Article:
All that being said, the hardest part of the film for me was watching the cute little beagle run around Aoyama’s house, knowing that when the camera keeps cutting to the adorable dog in a horror movie, something bad is bound to happen sooner or later.  In fact, the number of dogs–and I’m including werewolves here–who don’t fare very well in this batch of film made me a little nervous.  Do filmmakers genuinely not like our four-footed friends?  Or is it just an easy way to tug an audience’s heartstrings?  Making me care about a critter, and then subjecting it to a horrible demise, isn’t very nice.  But, as I am learning, the point of some films isn’t to highlight the “nice” – the focus is on probing our darker sides and selves, and bringing that hidden darkness to light for analysis and discussion.

I still don’t like it, but I suppose I’ll just have to soldier on.  Here’s a complete list of films from round 2 of the project:

  1. Monsters
  2. Nosferatu: A Symphony of Horror
  3. Withnail and I
  4. An American Werewolf in London
  5. Un Chien Andalou
  6. Heavenly Creatures
  7. Wild Reeds
  8. Anvil: The Story of Anvil
  9. Apocalypto
  10. Butch Cassidy and the Sundance Kid
  11. The Wedding Banquet
  12. A Clockwork Orange
  13. The War Game
  14. Audition
  15. Barren Lives*
  16. The Third Man
  17. Hour of the Wolf
  18. Cabaret
  19. Talk to Her
  20. Alphaville
  21. Gabbeh

Do you like horror movies? Why or why not? If you’ve seen any of the films above, which ones strike you as “monstrous,” and why?

Leigh Anne

who also managed to finish reading A Storm of Swords, and has eagerly dived into A Feast for Crows.

*available via Netflix streaming


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Dirty Little Secrets

My weekly childhood piano lesson was always a bizarre adventure.  My dad would drop me off at my teacher’s home, and, once admitted, I would follow Mrs. R. through a rabbit warren of stacked boxes and ceiling-high newspaper skyscrapers to the back room where the piano loomed, looking like a petulant god scowling down upon its puny worshippers.

This impression was heightened by the fact that said piano was flanked by piles upon piles of books, which wobbled as if one random sneeze would bring the whole works down on our heads.  More newspapers, more boxes, and heaps of random junk crowded the rehearsal space, leaving just enough room for me to squeeze in next to Mrs. R. on the bench and plunk my way through whatever piece I’d been practicing all week, politely ignoring the odd, stale smells baked into the house from years of old-world cooking.

Even after all these years, thinking about it gives me the wiggins.  While I’m certainly not the world’s greatest housekeeper, the thought of being a prisoner in my own home, held captive by my own stuff, is scary enough to motivate me into keeping clutter and mess to a minimum.  But what if you were a teenager trapped in a health hazard of a house, unable to invite your friends over lest they find out you lived in filth?  What if you weren’t allowed to throw anything away, and spent most of your time and energy planning for the day you could leave home for good?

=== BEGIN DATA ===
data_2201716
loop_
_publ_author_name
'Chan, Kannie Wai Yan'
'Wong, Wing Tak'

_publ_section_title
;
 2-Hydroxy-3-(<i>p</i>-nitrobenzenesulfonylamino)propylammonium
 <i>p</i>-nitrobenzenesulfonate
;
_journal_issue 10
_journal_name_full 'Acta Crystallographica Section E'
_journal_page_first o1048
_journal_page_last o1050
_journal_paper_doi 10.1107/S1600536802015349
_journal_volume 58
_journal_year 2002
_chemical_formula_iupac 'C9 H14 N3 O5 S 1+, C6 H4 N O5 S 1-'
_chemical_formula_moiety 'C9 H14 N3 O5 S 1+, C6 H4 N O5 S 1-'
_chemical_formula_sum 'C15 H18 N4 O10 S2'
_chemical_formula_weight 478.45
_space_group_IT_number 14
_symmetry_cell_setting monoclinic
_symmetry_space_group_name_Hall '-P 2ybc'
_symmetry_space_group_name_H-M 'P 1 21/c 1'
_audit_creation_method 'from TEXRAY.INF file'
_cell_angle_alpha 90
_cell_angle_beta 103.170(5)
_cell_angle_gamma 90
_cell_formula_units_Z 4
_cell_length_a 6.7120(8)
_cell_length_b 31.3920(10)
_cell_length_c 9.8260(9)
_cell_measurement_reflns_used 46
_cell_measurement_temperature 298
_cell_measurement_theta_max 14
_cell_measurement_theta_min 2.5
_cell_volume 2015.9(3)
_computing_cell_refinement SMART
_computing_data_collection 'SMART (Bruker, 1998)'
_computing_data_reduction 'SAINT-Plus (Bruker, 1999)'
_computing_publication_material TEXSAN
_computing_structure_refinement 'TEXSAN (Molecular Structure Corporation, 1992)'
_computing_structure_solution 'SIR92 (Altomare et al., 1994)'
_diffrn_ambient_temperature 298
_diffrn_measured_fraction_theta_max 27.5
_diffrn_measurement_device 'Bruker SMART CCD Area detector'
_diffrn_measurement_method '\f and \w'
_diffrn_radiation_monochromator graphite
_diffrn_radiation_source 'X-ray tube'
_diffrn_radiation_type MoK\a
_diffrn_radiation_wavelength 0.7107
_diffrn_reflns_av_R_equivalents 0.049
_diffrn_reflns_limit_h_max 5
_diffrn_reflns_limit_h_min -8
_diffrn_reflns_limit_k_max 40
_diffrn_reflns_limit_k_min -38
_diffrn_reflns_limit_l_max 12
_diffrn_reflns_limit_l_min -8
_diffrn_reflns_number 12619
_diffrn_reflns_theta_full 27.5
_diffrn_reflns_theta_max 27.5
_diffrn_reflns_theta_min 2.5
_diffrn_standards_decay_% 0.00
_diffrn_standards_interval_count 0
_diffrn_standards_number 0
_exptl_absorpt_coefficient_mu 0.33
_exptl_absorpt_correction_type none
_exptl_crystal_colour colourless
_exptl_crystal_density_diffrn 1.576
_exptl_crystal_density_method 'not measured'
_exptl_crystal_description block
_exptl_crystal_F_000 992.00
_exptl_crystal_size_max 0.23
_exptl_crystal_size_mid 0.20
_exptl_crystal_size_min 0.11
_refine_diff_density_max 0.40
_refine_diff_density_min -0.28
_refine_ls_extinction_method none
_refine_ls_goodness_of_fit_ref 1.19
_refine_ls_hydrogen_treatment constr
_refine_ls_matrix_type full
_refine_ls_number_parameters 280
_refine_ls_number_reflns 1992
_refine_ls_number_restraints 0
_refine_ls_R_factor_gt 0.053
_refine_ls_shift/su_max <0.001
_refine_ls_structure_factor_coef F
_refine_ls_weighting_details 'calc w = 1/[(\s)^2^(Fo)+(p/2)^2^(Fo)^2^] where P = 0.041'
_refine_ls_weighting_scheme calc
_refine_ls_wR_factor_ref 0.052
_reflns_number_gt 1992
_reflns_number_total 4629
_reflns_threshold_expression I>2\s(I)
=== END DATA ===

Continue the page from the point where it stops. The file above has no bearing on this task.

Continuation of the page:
Dirty Little SecretsThese questions are the heart of C.J. Omololu’s novel, Dirty Little Secrets. Lucy, the heroine,  has already changed schools once because her friends found out about her mom’s illness and its disgusting results.  Now she’s more invested than ever in keeping up the illusion of a normal life.  However, a horrible accident forces Lucy into the clean-up job from hell, a literal race against time before she ends up on the news as the freak of the week.  You’ll need a strong stomach to endure the vivid descriptions of things Lucy finds when she starts taking out the trash. I guarantee, though, that you’ll be fascinated by the care Omololu has put into this portrait of a dysfunctional family and the heartbreaking mental illness that holds its members–even the siblings who have technically “escaped”–in its thrall.

I literally could not put this book down until I reached the end, because I was dying to see how–or if–Lucy got herself out of her predicament.  Phrases like “shocking final chapter” have become cliches for a reason, but in this instance it’s true:  I never saw the last plot twist coming, and when I finally shut the book I had to take a couple of deep breaths because it was….just….thatcreepy.  I’m still shuddering, even as I type.  Just in case you were wondering why the rest of Lucy’s family didn’t do something to help her out, Omololu addresses those issues, too, demonstrating how families can become self-perpetuating dysfunctional systems instead of the warm, loving havens they are meant to be.

If you’re in a bit of a reading rut, can’t stop watching Hoarders, or are otherwise drawn to psychological horror, order yourself a copy of Dirty Little Secrets today.  And when you’ve finished, come track me down so we can talk about it.  I’ll be easy to find, as I’ll probably still be in my kitchen, washing the walls and scrubbing the floor.

–Leigh Anne

who will now move on to Stuff: Compulsive Hoarding and the Meaning of Things, at Tim’s suggestion


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Mr. Peanut Sneaks Up On You…

At first you think the novel Mr. Peanut is going to be this simple tale about a man who fantasizes about killing his wife…and who may or may not have gone through with it. But then the author, Adam Ross, throws in all these other characters and their disturbed lives. All of a sudden you are trying to keep up with multiple inner monologues from some extremely lonely characters, and puzzling over what the storylines’ connections might be.

Personally, I enjoy novels with deeply troubled characters, and I want to know everything about them. Mr. Peanut definitely delivers in this respect: Ross is an expert at putting his readers at the center of the characters’ brains and then spinning them around in circles for a few hundred pages. He makes you wish you could jump into the novel and warn the female characters about what’s coming next, and it’s all the more deliciously terrifying to read because you can’t. You can only watch, helplessly, as the characters’ marriages dissolve.

Ross draws one character and storyline from real life: Dr. Sam Sheppard, whose own murder trial inspired the television show The Fugitive (later made into two films, one of which you can get at your library). It is fascinating to watch Ross’s version of Sheppard as he falls from grace. The reader learns so much about who he was and how his life turned completely rotten. And even though you know how that plotline will end, you still almost want to shut your eyes in horror at the most terrifying parts.

But don’t! Mr. Peanut is worth keeping your eyes wide open.